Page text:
Young adulthood has never been easy, but today’s college students report an alarming incidence of mental illness—particularly depression. Roughly 11% of all college students are currently being treated for depression, according to the American College Health Association, and Katherine Sharpe ’01 was one of them. Her new book, Coming of Age on Zoloft, tracks the explosion of antidepressants using her own medicated adolescence at Reed as an axis. Applying historical research, memoir, and interviews with over 40 medicated people, she ultimately questions our drive to “ask your doctor whether Wellbutrin may be right for you.”
Several of the interviewees show a disturbing insecurity about their own personal identity, constantly questioning reality as distorted or even constructed by the drugs they have come to rely on. Katherine’s central motif is the medicated person’s obsessive quest for evidence; neither the patients nor the pharmaceutical industry seems be certain about a drug’s effect on psychic agency. As the population of medicated children and adolescents continues to swell, identity crises grow along with it, as young adults fret over whether growing up medicated has prevented them from developing into their “true” selves. Katherine interviews young people who obsess about “going off” meds, worried that years of antidepressant use may have altered them in unacceptable ways. But others, such as a subject named Josh, whose father died from suicide, accept the potential risk of a clouded identity: “The question of personal authenticity ‘becomes kind of moot.’ At this point, Josh is pretty sure that antidepressants are what keep him alive.”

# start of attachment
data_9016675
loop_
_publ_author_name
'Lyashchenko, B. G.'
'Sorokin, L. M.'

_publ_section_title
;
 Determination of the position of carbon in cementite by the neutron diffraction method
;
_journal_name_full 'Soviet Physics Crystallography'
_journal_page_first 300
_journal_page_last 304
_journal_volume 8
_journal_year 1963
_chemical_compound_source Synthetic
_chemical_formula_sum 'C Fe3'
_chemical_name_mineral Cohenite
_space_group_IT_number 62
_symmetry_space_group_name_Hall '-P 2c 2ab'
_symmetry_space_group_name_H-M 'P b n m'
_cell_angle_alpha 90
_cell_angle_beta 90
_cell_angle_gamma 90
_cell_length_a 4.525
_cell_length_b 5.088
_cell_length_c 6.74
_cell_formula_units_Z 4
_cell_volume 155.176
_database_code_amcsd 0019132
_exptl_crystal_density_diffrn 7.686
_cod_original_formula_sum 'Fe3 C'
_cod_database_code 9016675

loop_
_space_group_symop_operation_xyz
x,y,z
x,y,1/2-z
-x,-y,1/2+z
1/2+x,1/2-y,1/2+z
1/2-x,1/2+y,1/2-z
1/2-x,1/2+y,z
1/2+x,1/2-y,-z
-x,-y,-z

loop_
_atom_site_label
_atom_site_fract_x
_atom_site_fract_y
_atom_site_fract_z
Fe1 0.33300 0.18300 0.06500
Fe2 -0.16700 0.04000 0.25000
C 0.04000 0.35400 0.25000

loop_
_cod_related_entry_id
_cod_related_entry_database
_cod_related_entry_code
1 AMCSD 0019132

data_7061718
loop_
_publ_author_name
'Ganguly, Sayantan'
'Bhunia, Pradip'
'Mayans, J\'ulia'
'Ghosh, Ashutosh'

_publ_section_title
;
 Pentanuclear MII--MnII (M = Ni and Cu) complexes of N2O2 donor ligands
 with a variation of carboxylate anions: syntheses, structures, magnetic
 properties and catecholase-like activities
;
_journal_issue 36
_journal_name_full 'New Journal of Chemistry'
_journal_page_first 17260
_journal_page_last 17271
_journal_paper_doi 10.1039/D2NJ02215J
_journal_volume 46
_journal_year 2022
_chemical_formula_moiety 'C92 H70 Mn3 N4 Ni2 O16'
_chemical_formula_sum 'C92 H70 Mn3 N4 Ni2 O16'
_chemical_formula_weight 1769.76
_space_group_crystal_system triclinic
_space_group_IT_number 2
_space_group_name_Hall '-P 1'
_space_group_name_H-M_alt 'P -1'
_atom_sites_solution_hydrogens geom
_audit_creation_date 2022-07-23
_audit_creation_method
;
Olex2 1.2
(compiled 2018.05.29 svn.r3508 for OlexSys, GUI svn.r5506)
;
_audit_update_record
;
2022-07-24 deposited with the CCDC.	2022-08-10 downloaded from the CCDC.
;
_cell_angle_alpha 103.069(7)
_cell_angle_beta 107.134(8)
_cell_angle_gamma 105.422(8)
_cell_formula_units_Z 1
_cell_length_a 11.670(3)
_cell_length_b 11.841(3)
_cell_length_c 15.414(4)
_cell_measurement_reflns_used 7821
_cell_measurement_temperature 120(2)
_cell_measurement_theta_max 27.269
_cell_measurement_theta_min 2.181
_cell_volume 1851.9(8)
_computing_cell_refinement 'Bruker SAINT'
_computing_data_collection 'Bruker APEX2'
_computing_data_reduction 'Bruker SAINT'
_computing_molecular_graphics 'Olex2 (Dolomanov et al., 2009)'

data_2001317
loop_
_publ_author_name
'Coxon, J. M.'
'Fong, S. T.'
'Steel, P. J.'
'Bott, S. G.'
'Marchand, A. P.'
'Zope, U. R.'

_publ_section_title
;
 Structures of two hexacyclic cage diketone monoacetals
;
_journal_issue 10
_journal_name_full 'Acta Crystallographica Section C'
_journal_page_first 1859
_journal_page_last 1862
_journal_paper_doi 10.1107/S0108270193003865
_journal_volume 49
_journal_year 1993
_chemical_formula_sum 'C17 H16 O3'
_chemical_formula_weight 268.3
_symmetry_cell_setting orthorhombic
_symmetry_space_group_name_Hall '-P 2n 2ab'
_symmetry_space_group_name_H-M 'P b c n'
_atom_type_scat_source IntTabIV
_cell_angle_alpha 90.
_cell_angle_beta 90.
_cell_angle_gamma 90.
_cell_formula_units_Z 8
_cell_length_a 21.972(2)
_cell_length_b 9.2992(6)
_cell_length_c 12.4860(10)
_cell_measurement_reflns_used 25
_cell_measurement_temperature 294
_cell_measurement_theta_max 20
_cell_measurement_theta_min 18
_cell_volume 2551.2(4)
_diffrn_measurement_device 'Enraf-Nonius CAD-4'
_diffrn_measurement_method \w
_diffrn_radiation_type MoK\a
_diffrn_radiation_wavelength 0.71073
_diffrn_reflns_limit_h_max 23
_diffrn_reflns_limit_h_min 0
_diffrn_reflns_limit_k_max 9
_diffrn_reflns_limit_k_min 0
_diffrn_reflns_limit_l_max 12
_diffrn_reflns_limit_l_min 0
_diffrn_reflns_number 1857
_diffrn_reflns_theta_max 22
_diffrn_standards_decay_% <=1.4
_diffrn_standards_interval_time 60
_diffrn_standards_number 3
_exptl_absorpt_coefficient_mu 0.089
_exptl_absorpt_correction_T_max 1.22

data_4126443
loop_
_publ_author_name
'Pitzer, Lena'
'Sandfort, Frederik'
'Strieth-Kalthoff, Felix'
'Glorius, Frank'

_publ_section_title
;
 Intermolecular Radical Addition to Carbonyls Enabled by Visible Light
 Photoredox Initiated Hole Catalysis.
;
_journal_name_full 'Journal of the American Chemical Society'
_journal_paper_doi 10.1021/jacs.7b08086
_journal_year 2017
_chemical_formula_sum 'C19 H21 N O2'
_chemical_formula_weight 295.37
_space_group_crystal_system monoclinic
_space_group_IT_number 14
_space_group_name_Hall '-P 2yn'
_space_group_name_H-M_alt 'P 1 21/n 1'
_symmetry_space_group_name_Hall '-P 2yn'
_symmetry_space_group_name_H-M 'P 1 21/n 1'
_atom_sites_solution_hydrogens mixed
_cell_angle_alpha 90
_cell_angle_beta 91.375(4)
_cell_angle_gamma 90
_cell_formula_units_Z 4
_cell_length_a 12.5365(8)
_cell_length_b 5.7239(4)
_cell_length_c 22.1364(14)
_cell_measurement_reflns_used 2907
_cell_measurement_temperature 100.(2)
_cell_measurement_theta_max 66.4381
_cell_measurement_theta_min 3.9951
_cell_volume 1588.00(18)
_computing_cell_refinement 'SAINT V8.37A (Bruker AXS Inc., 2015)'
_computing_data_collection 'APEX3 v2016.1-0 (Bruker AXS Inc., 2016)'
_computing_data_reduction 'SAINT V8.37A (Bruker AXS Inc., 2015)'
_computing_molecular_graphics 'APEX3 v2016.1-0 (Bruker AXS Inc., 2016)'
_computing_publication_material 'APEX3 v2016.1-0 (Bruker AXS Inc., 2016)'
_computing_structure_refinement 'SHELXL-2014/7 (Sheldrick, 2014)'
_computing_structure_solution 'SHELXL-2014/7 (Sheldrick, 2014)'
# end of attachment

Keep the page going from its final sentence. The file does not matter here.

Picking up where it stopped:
The book has already generated controversy: the Atlantic ran a review in June, “Hey, Let’s Not Get Carried Away.” Using terms like “cosmetic psychopharmacology,” the book draws a complex picture of antidepressant use as a huge social experiment. There’s real tension between our limited understanding of how antidepressants really work, and the desperate need of millions of people to find a way to function normally without the weight of exhausting malaise. In the meantime, as 10% of the U.S. population dutifully pops “head meds” in the morning, we can’t help but ask:What does it really mean to be happy? And how far are we willing to go to get there?